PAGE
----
VR tours set in outer space are the outcome of ongoing innovations in informatics, media, and communication technologies that have been profoundly altering the domain of tourism. Facilitating the production, circulation, and consumption of tourist sights and experiences, these developments have not only complemented, but also increasingly constituted, the registers of travel. These technologic conditions have created a situation in which tourist experiences are no longer only contained within classic modes of travel but also exist as an experience of “simulated mobility through the incredible fluidity of multiple signs and electronic images” (Urry, 1995, p. 148). As part of this, VR augments tourism. The VR experience is equated with tourist experiences, contributing to a more general movement which conflates real and representational spaces, meaning places are not “fixed or given”, but “emerge as ‘tourist places’” when they are “assembled” or “produced through networked mobilities of capital, persons, objects, signs and information” – as “places to play” (Urry & Larsen, 2011, p. 119). At the same time, VR tours of space extend the arena of tourism beyond the confines of the globe, affording the experience of space travel for all. As part of the new socio-spatial interface that complicates distinctions between home and away, the presence and the absence, authentic and staged (Hannam, Butler, & Paris, 2014), they amplify the metamorphoses that technologic advances have conferred upon tourist modes and suggest the prospective forms they may take.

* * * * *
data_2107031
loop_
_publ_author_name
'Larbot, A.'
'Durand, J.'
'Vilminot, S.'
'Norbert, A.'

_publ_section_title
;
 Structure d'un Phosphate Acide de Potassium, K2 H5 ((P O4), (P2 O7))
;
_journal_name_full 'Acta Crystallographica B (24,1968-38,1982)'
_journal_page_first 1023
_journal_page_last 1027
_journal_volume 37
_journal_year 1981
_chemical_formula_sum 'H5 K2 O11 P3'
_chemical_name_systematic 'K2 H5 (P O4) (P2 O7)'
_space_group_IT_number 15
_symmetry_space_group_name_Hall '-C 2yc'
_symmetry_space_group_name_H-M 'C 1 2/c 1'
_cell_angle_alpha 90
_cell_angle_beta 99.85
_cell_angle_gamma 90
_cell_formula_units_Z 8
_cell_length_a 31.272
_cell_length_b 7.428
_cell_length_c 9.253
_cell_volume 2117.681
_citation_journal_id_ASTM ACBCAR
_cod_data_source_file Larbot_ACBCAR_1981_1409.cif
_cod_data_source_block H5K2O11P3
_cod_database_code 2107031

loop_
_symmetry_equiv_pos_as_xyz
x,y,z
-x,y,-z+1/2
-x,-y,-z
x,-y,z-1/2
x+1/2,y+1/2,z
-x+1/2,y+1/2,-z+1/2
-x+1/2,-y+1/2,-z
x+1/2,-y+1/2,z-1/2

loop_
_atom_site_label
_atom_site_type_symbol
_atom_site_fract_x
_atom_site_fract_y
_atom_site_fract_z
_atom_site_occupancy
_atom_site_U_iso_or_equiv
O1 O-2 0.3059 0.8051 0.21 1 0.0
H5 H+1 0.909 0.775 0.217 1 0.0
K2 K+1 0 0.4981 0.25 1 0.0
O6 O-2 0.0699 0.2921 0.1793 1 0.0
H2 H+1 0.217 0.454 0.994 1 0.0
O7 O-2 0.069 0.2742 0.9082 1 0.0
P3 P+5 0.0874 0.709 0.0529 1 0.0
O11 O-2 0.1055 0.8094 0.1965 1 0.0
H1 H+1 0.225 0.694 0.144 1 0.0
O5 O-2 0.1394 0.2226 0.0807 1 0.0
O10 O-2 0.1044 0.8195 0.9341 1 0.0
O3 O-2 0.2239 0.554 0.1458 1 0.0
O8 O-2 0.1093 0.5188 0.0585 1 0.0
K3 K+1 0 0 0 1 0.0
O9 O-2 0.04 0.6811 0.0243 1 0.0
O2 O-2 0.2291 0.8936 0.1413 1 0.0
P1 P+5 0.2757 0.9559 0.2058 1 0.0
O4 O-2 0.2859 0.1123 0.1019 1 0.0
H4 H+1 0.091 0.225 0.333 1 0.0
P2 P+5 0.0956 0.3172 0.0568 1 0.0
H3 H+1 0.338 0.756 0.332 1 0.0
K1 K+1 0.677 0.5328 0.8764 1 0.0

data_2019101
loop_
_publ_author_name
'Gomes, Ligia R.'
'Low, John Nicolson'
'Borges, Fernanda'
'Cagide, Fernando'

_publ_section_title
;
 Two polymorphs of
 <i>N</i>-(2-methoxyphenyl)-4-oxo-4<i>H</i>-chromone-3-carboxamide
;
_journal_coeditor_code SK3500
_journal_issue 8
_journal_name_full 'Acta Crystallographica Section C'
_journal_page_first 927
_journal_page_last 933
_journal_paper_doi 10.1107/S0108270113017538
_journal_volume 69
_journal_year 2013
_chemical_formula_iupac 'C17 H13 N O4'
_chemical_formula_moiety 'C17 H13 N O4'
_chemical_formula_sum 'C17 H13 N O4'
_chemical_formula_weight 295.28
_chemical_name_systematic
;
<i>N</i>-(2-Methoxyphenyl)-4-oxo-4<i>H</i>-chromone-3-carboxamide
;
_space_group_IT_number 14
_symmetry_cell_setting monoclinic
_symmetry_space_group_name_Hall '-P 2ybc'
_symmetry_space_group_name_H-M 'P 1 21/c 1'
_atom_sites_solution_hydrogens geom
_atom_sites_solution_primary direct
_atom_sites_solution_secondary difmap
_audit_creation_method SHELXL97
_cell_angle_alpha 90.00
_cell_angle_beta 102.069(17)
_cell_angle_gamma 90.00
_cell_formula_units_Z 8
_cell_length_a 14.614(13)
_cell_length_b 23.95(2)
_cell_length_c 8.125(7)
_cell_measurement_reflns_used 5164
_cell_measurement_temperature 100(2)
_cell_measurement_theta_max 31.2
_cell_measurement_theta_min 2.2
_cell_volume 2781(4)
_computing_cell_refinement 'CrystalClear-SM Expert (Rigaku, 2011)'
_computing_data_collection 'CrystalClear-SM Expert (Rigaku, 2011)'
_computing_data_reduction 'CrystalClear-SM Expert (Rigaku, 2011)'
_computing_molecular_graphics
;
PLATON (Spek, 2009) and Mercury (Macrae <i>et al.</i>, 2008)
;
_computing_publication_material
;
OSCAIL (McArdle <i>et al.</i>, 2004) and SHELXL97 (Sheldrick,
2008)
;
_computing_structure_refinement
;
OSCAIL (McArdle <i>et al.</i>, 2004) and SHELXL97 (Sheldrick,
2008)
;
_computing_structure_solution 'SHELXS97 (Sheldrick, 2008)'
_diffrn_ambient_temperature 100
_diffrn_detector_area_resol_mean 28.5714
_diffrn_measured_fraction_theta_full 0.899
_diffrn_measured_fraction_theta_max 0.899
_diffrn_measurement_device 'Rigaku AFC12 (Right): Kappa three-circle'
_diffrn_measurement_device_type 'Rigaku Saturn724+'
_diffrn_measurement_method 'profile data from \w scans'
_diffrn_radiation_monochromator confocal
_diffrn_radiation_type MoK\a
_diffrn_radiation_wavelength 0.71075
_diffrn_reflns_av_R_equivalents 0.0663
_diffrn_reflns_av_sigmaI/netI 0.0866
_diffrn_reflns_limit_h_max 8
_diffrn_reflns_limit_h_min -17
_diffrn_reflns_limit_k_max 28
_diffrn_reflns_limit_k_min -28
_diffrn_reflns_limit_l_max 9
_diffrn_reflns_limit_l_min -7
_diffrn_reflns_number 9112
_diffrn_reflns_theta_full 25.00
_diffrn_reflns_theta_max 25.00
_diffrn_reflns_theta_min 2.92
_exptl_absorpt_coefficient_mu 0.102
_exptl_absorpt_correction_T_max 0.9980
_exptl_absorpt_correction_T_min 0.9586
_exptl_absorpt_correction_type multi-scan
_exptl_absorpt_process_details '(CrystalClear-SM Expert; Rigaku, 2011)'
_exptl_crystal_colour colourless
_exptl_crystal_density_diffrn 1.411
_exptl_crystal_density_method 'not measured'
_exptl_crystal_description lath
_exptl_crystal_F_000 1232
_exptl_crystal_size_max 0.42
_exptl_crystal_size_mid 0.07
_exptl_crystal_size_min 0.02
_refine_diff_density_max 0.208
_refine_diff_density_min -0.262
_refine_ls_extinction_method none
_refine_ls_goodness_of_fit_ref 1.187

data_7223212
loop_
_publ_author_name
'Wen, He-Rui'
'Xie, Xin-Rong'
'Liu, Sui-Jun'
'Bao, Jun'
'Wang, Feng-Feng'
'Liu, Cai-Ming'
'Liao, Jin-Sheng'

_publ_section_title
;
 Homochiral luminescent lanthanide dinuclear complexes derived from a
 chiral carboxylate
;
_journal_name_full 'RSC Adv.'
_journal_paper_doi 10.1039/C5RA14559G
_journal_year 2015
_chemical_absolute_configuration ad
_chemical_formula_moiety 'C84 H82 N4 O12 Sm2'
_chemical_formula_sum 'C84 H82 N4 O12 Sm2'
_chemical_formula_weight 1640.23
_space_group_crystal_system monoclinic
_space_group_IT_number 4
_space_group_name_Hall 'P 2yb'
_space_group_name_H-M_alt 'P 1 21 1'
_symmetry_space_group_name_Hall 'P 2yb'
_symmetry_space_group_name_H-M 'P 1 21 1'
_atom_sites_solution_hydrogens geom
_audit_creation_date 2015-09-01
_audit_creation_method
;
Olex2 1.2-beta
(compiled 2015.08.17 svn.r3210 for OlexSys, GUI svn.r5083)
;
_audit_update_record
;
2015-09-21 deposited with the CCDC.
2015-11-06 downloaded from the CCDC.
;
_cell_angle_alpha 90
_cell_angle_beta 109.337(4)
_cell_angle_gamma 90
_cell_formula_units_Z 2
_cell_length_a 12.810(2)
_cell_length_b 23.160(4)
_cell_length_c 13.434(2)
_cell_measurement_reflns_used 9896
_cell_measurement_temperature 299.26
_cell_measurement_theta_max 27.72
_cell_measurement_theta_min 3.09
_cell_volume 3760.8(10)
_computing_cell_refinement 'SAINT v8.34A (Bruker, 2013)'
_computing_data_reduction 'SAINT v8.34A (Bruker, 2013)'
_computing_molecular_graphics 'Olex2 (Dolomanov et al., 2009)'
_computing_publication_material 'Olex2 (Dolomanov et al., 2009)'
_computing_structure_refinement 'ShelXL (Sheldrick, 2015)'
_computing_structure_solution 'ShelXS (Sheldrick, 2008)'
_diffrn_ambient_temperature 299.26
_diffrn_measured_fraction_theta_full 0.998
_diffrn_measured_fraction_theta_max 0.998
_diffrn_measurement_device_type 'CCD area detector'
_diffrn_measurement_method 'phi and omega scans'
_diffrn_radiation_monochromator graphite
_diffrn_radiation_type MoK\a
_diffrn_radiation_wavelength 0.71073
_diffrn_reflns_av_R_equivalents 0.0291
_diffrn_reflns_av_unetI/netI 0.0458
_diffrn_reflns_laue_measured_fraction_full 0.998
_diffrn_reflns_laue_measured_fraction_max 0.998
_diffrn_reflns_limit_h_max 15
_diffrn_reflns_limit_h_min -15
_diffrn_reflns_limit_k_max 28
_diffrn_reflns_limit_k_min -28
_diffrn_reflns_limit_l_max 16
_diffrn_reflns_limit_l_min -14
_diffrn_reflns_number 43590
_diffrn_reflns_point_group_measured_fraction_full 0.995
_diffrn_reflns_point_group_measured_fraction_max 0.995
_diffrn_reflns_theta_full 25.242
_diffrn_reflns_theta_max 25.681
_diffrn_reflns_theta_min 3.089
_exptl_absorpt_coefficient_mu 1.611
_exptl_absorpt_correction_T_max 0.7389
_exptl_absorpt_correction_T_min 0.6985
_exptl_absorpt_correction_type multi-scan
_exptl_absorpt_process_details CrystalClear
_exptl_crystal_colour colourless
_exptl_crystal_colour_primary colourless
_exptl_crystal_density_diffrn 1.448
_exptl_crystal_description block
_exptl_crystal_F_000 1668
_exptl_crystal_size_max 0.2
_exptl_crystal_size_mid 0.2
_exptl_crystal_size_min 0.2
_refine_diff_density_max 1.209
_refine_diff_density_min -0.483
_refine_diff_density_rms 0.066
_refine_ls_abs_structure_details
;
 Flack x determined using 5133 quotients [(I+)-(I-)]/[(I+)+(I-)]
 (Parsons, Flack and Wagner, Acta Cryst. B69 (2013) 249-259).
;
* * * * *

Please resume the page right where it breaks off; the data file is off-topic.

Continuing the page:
The effects of VR space tourism are many and varied, and their repercussions are yet to be established. VR itself is still an emerging medium, and extraterrestrial tours still an undeveloped manner of travel. However, our primary aim in this chapter is to review the recent and current forms of virtual space tours in their nascent stages, to chart their proliferation and growing sophistication by providing examples of their different manifestations, emphases, and the range of locations they include in their itineraries. We consider how these synthetic spaces transpose the practice of touring into outer space, explore how virtual space travel might influence the constitution of our “touristic” disposition, and suggest some of the changes that VR space tours appear to introduce into the broad motivations undergirding our desire to “go beyond.”